We conducted a comprehensive PubMed/MEDLINE search of the available literature on RIRS between the years 1988 and 2009. We included articles on the pediatric population written in English. Almost all articles were case series. Articles describing technical aspects that would facilitate RIRS were also reviewed. Prior to 1988, pediatric ureteroscopy was not described and articles prior to this period were excluded. We focused on patient populations, stone characteristics, including size and location, and outcomes, including stone burden clearance and complications, in contemporary case series addressing pediatric patients with renal stones.


   Results Top


Over the last half decade, less than a dozen case series are published reporting on their experience in utilizing RIRS for the management of renal stones in children [Table 1]. Many of those case series [8],[9],[10],[11] had small study populations and included the outcome of ureteral calculi, being the major stone location managed, to the overall analysis. Reporting on a heterogeneous stone location skewed and increased the success rates to a misleading higher rate ranging from 88 to 100%. Smaldone et al . [12] had one of the largest case series of 100 patients, one-third of who had renal stones. A success rate of 91% is reported, noting that the average size of the stones was only 8 mm. The outcome for renal stones was not reported separately and more than 20 patients underwent ureteroscopy as a staged or a secondary procedure, making it difficult to interpret the outcome of RIRS as a single modality. Lower success rates were generally noted in studies that exclusively reported on renal stones. The location of stones seems to impact the success rate as well. Cannon et al . [13] noted a 76% success rate in a series of 21 patients, all having lower pole stones averaging 1.2 cm in size. Similar success was noted in a study from our institution, [14] where Dave et al . reported a 75% success for pelvic stones. Polar calculi had a 100% success, but results should be cautiously interpreted as only four patients were treated (two upper pole and two lower pole), all requiring multiple sessions (2-3 times). Of note, seven patients had staghorn calculi, with a discouraging success rate of 14%. The Children's Hospital of Philadelphia recently reported the largest case series utilizing flexible pediatric ureteroscopy [15] with RIRS used to manage 101 renal stones (87 lower polar). The overall average stone size was 6 mm. For an arbitrary cut-off of 10 mm, this study shows a success rate of 100% for sub-centimetric calculi, yet an impressive 97% success for calculi larger than 1 cm. However, it is noteworthy that access was not possible in the first surgery for 59% of the patients, raising concerns for additional anesthesia for more than half of their patients. In another recent publication, Tanaka et al . [16] reported their 5-year experience on pediatric RIRS, noting a 50% stone-free rate on initial post-operative follow-up and 58% on extended follow-up. Peculiar to this study is its assessment of the influence of pre-operative factors on initial stone-free status and the need for extra procedures. Interestingly, initial stone-free status depended on pre-operative stone size (P = 0.005) but not on stone location. The younger patient age (P = 0.04) and larger pre-operative stone size (P = 0.002) influenced the need for extra procedures that were required in more than half of the stones ≥6 mm but in no stone <6 mm.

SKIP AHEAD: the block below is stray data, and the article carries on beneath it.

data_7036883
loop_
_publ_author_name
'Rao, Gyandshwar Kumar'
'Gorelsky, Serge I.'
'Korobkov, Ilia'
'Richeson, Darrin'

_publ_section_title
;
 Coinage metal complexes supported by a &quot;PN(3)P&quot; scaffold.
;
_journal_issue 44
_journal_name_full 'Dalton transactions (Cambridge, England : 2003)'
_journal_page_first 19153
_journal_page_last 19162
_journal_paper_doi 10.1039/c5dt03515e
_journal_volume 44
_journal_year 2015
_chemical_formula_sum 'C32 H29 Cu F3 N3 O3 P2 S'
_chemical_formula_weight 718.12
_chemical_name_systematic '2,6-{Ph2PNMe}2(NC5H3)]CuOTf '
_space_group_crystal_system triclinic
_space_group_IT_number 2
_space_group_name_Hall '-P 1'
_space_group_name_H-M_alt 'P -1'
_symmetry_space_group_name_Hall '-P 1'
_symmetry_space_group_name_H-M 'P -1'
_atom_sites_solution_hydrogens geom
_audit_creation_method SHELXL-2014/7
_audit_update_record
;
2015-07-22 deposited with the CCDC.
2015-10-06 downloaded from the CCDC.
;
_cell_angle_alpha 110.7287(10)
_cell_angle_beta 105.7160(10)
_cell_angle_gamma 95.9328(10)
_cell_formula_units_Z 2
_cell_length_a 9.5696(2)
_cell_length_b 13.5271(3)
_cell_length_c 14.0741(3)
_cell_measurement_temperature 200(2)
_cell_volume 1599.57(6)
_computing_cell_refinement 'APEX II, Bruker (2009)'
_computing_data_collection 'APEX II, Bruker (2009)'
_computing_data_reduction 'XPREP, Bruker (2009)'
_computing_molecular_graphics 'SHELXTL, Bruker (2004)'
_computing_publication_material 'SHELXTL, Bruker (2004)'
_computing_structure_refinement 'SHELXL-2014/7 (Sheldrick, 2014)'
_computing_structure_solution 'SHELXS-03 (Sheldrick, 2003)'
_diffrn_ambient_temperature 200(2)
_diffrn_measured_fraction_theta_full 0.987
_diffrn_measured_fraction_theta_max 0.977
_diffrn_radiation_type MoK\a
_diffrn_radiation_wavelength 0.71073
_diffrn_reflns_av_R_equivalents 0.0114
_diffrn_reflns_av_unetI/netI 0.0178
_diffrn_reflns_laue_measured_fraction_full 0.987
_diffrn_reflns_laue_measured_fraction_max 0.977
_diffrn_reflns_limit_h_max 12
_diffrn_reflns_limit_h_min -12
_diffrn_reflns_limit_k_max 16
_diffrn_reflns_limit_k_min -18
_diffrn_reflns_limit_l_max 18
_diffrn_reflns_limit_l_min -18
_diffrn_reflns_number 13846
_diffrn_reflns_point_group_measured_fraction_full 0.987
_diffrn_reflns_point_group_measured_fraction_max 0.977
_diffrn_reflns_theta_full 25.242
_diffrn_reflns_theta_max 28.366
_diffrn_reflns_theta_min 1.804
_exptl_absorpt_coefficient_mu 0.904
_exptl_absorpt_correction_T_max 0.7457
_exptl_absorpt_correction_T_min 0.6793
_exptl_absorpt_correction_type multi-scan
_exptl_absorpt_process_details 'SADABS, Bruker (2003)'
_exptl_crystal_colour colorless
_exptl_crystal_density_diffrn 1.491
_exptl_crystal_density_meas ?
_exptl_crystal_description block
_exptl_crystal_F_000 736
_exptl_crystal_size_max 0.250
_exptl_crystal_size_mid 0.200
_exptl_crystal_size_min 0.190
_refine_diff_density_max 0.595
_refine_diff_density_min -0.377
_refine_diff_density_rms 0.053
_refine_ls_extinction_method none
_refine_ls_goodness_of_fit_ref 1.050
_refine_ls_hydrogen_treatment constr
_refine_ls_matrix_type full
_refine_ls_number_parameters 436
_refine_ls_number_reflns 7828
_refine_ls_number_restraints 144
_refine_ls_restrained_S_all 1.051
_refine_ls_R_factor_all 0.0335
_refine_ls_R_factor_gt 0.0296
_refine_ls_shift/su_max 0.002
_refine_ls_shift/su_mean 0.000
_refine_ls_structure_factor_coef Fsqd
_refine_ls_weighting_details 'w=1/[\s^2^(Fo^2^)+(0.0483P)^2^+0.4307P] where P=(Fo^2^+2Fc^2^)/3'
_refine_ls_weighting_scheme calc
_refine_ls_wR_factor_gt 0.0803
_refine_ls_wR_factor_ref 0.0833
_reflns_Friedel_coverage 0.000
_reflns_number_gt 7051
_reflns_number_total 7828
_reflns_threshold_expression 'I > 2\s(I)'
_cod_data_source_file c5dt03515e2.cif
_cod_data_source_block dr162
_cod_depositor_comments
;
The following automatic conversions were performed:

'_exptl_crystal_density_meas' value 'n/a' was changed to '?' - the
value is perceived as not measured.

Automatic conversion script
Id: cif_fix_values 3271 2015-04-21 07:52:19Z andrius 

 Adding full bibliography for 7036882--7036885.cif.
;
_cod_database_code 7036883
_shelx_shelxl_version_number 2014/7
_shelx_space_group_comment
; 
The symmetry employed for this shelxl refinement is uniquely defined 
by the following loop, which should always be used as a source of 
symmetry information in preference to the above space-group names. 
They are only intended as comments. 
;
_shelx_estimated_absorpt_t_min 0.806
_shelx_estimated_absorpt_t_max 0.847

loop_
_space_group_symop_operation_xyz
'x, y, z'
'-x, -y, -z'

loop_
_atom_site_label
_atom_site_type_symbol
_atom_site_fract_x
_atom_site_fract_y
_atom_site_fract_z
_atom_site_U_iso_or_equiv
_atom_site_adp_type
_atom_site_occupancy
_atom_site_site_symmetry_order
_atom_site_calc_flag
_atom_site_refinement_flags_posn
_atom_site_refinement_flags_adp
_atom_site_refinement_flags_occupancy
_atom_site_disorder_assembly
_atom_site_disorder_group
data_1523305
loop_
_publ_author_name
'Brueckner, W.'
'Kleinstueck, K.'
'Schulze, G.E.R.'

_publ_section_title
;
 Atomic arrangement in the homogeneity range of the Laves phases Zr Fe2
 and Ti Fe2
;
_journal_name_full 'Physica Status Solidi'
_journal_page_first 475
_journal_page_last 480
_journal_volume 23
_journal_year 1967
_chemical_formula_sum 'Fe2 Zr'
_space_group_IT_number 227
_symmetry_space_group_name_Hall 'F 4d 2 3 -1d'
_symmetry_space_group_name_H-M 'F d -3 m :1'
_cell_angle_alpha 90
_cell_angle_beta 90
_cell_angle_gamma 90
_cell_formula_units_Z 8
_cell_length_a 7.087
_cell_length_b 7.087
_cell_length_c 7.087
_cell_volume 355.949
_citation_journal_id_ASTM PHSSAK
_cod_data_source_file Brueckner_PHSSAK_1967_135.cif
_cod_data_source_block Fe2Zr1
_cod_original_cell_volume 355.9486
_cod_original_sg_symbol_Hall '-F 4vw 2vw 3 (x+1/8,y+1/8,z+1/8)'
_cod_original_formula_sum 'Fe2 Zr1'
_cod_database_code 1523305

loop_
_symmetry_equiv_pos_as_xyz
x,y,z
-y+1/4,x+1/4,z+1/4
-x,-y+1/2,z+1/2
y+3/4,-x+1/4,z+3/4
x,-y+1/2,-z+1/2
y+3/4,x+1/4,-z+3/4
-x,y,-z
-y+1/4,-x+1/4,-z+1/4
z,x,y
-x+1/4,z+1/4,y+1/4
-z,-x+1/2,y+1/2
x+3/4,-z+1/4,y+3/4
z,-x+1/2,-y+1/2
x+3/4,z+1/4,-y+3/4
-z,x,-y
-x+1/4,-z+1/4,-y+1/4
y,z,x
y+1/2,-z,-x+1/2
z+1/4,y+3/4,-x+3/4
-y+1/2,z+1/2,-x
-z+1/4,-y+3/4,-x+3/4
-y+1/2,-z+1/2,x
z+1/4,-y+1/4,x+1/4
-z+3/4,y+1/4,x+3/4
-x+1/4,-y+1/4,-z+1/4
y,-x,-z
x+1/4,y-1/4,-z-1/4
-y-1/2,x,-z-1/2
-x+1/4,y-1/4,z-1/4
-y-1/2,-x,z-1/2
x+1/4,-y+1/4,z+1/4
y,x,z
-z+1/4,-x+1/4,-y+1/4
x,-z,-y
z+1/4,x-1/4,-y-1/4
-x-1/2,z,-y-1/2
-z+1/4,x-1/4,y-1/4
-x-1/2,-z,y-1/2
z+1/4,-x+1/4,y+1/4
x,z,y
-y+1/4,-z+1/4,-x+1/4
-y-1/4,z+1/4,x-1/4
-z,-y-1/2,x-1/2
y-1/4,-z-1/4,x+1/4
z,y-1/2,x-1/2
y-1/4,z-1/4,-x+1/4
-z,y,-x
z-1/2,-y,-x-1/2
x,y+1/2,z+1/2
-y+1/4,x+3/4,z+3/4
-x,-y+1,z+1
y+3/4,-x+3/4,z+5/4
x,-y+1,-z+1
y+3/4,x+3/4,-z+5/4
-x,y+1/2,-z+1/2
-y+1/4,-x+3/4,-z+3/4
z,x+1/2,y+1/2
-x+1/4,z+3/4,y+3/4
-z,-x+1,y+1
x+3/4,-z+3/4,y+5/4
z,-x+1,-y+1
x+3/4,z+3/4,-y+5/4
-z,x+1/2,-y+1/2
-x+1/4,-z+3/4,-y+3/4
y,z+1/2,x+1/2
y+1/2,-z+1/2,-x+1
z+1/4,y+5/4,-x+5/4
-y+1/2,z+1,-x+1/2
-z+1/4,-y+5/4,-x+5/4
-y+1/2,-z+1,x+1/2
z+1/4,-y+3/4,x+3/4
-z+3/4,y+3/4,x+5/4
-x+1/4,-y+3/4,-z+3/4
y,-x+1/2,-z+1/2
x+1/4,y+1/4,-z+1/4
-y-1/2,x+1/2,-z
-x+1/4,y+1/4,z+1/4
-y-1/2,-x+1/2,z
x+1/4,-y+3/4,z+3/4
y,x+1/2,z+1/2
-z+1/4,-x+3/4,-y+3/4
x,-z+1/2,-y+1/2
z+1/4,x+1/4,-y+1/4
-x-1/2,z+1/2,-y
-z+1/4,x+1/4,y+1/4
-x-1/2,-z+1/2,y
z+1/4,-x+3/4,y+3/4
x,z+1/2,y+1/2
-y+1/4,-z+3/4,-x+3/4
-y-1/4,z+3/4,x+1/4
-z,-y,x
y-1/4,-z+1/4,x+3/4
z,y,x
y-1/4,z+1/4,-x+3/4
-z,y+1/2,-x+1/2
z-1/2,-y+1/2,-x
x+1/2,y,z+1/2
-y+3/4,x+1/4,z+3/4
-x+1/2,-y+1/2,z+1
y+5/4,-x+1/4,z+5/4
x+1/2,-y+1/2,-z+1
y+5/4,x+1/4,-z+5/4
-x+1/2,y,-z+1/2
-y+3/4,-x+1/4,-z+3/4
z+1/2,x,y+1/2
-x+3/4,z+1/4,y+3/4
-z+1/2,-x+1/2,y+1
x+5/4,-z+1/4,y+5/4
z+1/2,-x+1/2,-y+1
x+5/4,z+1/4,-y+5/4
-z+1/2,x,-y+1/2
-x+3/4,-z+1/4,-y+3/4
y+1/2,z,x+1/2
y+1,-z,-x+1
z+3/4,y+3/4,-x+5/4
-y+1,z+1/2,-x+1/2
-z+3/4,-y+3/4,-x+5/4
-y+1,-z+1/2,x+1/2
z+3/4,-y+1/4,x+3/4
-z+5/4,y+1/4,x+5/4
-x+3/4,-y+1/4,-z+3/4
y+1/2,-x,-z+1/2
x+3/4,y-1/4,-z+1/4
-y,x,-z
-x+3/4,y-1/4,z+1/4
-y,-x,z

Table 1 :Contemporary results of RIRS for pediatric renal calculi